Irish researchers believe that hiccups may be a sign of oesophageal cancer.
Scientists from the James Connolly Memorial Hospital in Dublin believe that a third of oesophageal cancer patients suffer from daily or regular bouts of hiccups.
The cancer, which attacks the food canal between the mouth and the stomach, kills nine out of ten people who contract it.
Traditionally, a significant loss of weight and difficulty in swallowing have been the two main indicators of the disease.
Tom Walsh, who led the research, told the Sunday Times: "Lots of people will get a bout of hiccups out of the blue and that is harmless, but if you are prone to regular bouts — on a daily basis or at other regular intervals — it may be an indicator of something more sinister."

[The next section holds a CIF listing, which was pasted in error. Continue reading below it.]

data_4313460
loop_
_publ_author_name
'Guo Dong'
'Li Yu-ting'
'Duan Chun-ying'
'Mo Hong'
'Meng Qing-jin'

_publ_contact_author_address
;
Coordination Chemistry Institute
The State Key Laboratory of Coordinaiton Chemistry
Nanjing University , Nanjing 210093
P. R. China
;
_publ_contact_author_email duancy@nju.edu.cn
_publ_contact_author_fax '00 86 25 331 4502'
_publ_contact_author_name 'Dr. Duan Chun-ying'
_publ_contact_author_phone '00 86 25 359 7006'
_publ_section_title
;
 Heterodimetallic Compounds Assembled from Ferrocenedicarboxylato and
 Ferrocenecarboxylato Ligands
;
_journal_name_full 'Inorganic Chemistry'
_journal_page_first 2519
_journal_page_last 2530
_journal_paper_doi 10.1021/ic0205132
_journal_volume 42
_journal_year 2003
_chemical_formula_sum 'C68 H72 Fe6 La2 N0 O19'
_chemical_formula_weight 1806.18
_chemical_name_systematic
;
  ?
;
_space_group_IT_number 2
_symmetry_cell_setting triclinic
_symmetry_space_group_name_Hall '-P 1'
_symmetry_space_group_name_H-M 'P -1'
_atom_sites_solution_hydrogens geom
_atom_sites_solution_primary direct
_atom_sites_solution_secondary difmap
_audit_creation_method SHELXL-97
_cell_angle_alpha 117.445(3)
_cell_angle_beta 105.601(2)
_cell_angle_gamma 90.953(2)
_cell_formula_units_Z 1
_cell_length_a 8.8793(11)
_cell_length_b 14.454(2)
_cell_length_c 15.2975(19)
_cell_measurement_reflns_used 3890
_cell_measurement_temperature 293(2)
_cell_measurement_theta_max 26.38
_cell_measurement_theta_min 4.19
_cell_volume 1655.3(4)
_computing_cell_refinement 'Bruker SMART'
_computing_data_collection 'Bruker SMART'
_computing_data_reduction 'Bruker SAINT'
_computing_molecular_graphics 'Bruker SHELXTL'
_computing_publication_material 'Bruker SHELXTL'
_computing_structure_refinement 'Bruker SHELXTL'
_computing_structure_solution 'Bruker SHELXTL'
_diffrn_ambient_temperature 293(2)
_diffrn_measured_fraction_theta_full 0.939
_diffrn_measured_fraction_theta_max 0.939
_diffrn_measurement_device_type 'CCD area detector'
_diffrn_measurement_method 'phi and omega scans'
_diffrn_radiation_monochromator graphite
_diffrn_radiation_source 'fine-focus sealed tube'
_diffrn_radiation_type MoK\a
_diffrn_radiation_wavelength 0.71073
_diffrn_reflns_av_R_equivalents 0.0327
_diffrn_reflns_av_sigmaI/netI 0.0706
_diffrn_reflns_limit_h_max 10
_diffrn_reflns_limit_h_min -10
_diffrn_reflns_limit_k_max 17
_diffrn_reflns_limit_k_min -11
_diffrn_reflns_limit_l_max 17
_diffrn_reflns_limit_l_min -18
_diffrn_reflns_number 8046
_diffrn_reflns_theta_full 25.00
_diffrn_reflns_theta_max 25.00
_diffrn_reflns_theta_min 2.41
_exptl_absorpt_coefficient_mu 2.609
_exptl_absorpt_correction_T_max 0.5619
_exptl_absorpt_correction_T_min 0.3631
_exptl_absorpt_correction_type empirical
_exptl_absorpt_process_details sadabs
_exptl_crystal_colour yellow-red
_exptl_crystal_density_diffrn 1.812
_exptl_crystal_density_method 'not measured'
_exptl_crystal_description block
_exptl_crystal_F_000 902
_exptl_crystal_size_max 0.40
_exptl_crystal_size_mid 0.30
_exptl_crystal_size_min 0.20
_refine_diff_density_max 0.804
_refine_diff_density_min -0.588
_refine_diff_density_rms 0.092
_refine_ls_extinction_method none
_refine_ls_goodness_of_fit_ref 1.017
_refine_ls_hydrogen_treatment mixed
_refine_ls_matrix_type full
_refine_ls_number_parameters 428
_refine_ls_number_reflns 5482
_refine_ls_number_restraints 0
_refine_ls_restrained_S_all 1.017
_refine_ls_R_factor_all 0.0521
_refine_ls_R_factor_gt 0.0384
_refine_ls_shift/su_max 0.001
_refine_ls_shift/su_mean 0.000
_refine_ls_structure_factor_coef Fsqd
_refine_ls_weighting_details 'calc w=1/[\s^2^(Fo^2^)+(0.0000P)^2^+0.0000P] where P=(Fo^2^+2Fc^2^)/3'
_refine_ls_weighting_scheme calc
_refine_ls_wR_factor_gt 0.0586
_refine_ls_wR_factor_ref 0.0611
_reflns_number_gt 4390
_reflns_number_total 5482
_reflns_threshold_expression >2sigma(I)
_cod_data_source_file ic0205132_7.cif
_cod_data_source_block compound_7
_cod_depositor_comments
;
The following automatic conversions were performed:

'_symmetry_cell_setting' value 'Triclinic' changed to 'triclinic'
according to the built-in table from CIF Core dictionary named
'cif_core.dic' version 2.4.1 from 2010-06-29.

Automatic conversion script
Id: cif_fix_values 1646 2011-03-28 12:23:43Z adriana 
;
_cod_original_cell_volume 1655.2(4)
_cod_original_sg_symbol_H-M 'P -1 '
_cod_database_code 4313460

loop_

Hiccups are caused by a spasm of the diaphragm and can occur when eating or drinking too much or too quickly as well coughing and laughing.
Around 7,500 new cases of oesophageal cancer are diagnosed in the UK each year.